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Pitt professor helps monitor the volcano |

Pitt professor helps monitor the volcano

| Wednesday, October 6, 2004 12:00 a.m

A University of Pittsburgh professor is joining scientists worldwide in analyzing data from Mount St. Helens, which seems ready to erupt at any time.

Michael Ramsey, assistant professor in the department of geology and planetary science, who specializes in volcanology, is examining satellite images to better understand the rumbling mountain.

Though most of his research has focused on active volcanos in the Aleutian Islands, Russia and South America, Ramsey, who was at Mount St. Helens in July testing field equipment, said the volcano’s dome is providing valuable geologic lessons.

“This sort of surprised everyone,” Ramsey said Monday of the recent geothermal activity. “It’s something that started up quickly and no one predicted it.”

As part of the Image Visualization and Infrared Spectroscopy Lab he established at Pitt in 2000, Ramsey works with remote sensing equipment such as thermal imaging cameras — similar to those used by firefighters, police and the military — to determine where volcanic hot spots are located and where magma and other explosive material might be moving.

The IVIS lab subsists on nearly $2 million in grants from NASA and the National Science Foundation.

“We look at temperatures and what the volcano is doing when it’s acting up,” he said. “In looking at the heat source, we can learn a lot about the composition of rocks and take a snapshot of the mountain.”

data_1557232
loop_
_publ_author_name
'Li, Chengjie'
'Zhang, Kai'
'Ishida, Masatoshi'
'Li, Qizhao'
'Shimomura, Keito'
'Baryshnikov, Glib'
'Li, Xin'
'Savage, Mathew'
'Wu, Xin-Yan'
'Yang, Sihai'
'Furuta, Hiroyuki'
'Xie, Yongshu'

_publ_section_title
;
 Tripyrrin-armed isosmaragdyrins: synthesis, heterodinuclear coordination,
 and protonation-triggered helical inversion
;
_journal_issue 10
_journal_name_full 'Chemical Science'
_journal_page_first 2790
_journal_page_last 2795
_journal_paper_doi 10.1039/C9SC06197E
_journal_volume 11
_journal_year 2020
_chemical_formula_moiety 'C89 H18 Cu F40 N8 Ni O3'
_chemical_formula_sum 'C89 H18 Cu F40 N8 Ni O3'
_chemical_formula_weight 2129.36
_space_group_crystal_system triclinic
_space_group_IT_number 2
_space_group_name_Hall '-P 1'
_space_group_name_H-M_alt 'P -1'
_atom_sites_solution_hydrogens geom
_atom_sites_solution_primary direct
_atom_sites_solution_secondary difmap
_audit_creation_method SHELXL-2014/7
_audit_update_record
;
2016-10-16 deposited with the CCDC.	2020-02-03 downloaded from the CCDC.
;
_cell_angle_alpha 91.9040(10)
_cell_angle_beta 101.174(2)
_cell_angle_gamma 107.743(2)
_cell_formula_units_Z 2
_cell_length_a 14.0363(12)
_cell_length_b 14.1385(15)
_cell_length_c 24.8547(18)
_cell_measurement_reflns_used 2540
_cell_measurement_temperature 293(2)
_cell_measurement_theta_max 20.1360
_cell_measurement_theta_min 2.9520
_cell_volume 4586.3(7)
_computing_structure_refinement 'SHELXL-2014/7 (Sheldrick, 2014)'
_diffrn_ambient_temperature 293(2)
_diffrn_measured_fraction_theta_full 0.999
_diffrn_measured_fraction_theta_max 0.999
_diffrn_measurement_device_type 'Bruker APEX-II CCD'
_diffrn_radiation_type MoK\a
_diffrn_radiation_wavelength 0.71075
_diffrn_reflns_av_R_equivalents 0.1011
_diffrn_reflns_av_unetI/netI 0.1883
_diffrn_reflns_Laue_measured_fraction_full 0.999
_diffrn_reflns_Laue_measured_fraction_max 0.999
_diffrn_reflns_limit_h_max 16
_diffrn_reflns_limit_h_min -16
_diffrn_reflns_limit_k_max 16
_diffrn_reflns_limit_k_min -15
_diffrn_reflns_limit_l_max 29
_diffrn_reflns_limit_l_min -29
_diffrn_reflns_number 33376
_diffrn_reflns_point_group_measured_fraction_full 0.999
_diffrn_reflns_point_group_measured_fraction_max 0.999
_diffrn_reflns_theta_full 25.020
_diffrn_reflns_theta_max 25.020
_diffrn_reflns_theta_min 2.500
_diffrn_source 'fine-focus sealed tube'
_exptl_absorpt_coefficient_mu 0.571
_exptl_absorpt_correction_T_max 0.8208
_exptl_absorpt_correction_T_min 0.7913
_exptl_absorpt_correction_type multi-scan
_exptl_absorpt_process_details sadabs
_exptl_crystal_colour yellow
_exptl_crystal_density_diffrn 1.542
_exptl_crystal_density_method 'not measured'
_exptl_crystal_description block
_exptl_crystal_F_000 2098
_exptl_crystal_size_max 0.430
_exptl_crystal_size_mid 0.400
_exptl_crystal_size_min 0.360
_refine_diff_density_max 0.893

Typically, cameras and other sensors are mounted on a helicopter or airplane, satellites, or at observatories safely out of harm’s way, allowing scientists to study volcanoes during potentially deadly eruptions.

Adam Carter, a graduate student in remote sensing and volcanology under Ramsey, said monitoring from satellites is useful in studying volcanoes that are inaccessible, such as the Bezymianny volcano in Russia.

“We use field work to collect samples, and fly over with thermal imaging cameras to look for hot areas around the summit,” Carter said.

“The initial explosion on St. Helens (Friday) did not emit any fresh material … this was seen by thermal data,” he said.

Carter, who previously studied at England’s University of Leeds, said he came to Pitt because the department has a strong volcanology element and excellent remote sensing tools. He recently returned from studying volcanoes in Kamchatka, eastern Russia.

If researchers at Mount St. Helens express a need for additional assistance, Ramsey said he could board a plane quickly and take with him a $60,000 thermal imaging camera from the IVIS Lab.

“It’s important to get out there and get as much data as we can so we can spend the next year determining exactly what is happening,” he said. “My primarily concern is how we can develop advanced warning systems and make living near a volcano safer.”

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